When The Age reporting team of Richard Baker and Nick McKenzie began investigating the awarding of a $1 billion government travel contract to a company run by the then federal Liberal Party Treasurer, they came up against a familiar barrier: the Freedom of Information system.
In August 2017, AOT was awarded the three-year contract for the provision of accommodation and travel booking services across the government. AOT was a subsidiary of a listed company, Helloworld, whose CEO was Liberal Party Treasurer Andrew Burnes. Former Federal Treasurer Joe Hockey, now Australia’s Ambassador to the United States in Washington DC, was a shareholder of Helloworld.
While researching links between Hockey and Burnes, Baker and McKenzie applied to the Department of Foreign Affairs and Trade under the Freedom of Information Act for “[government] correspondence between Washington and Canberra on the issue of broader arrangements regarding provision of travel services throughout USA”. The time requested was from April 1 to December 31, 2017.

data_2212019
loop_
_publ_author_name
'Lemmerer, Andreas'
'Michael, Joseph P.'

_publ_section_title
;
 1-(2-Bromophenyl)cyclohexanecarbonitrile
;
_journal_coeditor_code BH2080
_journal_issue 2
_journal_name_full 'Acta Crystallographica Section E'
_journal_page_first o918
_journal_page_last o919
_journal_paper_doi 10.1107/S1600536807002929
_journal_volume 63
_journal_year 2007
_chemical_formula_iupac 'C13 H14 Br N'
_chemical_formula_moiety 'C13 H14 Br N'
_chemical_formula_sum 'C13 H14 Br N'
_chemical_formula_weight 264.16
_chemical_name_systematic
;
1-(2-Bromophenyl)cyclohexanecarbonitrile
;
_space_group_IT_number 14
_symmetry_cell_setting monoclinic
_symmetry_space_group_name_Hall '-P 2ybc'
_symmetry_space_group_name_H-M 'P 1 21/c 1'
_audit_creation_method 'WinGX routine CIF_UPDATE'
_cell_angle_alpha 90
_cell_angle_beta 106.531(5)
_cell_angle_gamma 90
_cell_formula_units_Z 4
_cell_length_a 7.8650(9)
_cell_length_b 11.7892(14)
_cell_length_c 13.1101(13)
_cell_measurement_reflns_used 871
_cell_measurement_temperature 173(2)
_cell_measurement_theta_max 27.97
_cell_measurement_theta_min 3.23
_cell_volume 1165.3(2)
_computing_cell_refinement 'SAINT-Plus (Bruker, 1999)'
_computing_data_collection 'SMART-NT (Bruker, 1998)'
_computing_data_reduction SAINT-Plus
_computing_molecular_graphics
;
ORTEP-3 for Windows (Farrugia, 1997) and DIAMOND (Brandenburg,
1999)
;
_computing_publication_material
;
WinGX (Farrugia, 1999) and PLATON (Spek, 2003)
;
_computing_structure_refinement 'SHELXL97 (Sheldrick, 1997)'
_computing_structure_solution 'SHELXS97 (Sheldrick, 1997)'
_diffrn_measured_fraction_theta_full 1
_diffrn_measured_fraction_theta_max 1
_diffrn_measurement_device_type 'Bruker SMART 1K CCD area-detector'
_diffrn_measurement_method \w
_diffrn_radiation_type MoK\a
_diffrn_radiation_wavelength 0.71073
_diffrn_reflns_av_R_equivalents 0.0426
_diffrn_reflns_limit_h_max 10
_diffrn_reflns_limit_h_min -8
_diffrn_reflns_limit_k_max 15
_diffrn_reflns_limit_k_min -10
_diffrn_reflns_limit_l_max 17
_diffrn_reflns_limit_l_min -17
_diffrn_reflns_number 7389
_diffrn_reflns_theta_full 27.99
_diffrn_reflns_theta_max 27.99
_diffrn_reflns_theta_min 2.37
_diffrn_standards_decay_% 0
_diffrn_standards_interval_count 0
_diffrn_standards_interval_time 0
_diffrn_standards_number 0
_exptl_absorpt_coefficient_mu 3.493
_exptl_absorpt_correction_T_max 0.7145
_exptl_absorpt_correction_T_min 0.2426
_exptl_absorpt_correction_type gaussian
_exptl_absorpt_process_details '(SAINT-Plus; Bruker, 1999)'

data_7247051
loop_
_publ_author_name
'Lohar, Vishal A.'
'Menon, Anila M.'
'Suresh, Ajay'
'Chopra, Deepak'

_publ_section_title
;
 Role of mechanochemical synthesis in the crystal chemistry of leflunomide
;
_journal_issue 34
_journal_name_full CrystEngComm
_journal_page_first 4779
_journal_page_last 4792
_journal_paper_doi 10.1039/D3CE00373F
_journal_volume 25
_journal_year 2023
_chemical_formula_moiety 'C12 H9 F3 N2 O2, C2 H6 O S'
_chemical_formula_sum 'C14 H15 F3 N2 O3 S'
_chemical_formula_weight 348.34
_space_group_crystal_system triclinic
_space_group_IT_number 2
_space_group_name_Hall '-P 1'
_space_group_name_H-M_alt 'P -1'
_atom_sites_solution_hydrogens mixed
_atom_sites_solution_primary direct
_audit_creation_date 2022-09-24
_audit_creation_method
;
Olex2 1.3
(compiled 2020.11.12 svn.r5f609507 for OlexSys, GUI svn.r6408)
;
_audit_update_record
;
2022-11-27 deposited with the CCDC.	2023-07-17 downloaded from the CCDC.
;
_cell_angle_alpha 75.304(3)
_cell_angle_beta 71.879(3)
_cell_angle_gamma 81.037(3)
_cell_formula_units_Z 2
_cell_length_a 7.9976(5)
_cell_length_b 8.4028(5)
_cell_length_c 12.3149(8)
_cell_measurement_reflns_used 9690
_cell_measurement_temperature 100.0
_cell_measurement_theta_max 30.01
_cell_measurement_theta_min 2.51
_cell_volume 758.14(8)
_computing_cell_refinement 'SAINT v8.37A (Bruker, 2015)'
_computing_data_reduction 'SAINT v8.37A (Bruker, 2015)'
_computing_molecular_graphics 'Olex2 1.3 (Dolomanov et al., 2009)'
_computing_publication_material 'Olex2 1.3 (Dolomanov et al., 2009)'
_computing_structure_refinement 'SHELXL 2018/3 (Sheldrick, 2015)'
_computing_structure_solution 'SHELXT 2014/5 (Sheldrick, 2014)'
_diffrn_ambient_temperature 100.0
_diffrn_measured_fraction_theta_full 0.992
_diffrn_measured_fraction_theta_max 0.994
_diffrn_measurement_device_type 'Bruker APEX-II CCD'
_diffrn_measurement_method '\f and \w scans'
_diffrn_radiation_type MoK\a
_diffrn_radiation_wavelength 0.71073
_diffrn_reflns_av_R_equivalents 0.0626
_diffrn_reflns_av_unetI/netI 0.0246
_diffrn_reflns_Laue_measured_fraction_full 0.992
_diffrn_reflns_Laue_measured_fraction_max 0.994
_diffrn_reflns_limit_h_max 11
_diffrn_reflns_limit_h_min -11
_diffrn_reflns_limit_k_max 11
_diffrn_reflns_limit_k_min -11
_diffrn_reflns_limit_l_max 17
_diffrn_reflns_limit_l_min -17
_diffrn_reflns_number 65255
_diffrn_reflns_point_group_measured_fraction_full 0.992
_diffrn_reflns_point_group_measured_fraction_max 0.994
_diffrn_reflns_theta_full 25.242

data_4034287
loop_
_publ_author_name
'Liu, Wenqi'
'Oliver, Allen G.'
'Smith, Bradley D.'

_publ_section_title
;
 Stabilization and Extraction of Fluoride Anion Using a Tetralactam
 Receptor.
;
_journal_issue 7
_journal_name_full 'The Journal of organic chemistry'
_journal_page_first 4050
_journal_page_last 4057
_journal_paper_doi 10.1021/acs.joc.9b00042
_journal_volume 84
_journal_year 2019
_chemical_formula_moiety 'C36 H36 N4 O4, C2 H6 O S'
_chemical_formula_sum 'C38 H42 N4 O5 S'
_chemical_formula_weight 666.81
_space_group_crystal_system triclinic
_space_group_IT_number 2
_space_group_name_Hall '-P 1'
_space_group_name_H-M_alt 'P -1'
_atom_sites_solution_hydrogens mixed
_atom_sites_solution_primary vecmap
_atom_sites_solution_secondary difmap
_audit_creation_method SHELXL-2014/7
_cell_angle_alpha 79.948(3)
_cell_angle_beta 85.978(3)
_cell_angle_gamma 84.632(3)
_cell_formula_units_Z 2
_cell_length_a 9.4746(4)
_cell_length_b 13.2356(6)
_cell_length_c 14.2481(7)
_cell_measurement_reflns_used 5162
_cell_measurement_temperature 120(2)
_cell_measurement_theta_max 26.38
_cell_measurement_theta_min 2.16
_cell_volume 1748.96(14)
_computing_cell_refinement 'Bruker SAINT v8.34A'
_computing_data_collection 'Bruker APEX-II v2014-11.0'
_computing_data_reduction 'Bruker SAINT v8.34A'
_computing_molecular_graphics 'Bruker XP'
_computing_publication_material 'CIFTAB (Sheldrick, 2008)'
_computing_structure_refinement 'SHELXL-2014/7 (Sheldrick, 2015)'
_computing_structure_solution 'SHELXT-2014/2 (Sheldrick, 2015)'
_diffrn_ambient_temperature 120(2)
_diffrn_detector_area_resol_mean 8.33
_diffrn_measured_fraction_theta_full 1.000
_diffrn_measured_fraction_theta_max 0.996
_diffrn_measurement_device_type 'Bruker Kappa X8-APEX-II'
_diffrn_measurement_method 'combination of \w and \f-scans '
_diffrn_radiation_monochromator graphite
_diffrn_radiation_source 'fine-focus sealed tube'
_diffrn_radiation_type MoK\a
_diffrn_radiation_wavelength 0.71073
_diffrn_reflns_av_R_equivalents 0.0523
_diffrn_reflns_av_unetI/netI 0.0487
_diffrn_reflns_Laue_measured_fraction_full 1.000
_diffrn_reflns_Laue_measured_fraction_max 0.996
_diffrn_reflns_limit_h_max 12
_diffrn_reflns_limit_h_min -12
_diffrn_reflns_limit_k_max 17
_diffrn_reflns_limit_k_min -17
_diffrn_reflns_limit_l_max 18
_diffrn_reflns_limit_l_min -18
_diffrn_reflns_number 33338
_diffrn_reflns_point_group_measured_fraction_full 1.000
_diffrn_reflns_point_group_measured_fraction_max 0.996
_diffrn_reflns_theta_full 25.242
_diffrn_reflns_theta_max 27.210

A decision on the application was repeatedly delayed for a range of reasons, including that it was commercial-in-confidence, would compromise DFAT operations overseas, releasing it would be contrary to the public interest, and that it was a “complex” case.
On appeal, “declassified” documents were made available, but these were so heavily compromised by redactions as to be virtually useless (see https://dfat.gov.au/about-us/corporate/freedom-of-information/Documents/dfat-foi-1812-F2112.pdf). It had taken more than six months between the original FOI request and the final release of the redacted documents, by which time an election had been held and the controversy had disappeared from the news agenda.
As a result, concerns over lack of probity in the awarding of the travel contract have avoided public scrutiny.
Image credit: Sydney Morning Herald/Andrew Meares